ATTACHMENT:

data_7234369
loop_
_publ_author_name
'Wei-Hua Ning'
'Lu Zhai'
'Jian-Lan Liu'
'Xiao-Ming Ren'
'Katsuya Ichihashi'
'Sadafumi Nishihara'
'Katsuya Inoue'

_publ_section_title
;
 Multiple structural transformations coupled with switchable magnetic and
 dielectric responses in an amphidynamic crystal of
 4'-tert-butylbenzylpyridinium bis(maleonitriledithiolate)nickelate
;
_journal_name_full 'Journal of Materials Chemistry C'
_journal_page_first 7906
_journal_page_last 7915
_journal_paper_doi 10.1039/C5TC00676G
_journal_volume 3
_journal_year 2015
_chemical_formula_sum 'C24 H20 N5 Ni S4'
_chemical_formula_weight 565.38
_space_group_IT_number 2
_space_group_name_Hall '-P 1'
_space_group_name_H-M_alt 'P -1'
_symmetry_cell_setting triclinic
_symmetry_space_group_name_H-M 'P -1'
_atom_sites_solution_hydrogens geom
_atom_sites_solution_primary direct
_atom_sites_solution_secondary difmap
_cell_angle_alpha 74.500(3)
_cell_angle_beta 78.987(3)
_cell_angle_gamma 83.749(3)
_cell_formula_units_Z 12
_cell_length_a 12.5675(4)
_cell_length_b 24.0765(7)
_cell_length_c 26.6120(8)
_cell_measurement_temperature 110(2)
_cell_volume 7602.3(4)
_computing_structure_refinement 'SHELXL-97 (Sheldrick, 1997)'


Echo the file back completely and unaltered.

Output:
data_7234369
loop_
_publ_author_name
'Wei-Hua Ning'
'Lu Zhai'
'Jian-Lan Liu'
'Xiao-Ming Ren'
'Katsuya Ichihashi'
'Sadafumi Nishihara'
'Katsuya Inoue'

_publ_section_title
;
 Multiple structural transformations coupled with switchable magnetic and
 dielectric responses in an amphidynamic crystal of
 4'-tert-butylbenzylpyridinium bis(maleonitriledithiolate)nickelate
;
_journal_name_full 'Journal of Materials Chemistry C'
_journal_page_first 7906
_journal_page_last 7915
_journal_paper_doi 10.1039/C5TC00676G
_journal_volume 3
_journal_year 2015
_chemical_formula_sum 'C24 H20 N5 Ni S4'
_chemical_formula_weight 565.38
_space_group_IT_number 2
_space_group_name_Hall '-P 1'
_space_group_name_H-M_alt 'P -1'
_symmetry_cell_setting triclinic
_symmetry_space_group_name_H-M 'P -1'
_atom_sites_solution_hydrogens geom
_atom_sites_solution_primary direct
_atom_sites_solution_secondary difmap
_cell_angle_alpha 74.500(3)
_cell_angle_beta 78.987(3)
_cell_angle_gamma 83.749(3)
_cell_formula_units_Z 12
_cell_length_a 12.5675(4)
_cell_length_b 24.0765(7)
_cell_length_c 26.6120(8)
_cell_measurement_temperature 110(2)
_cell_volume 7602.3(4)
_computing_structure_refinement 'SHELXL-97 (Sheldrick, 1997)'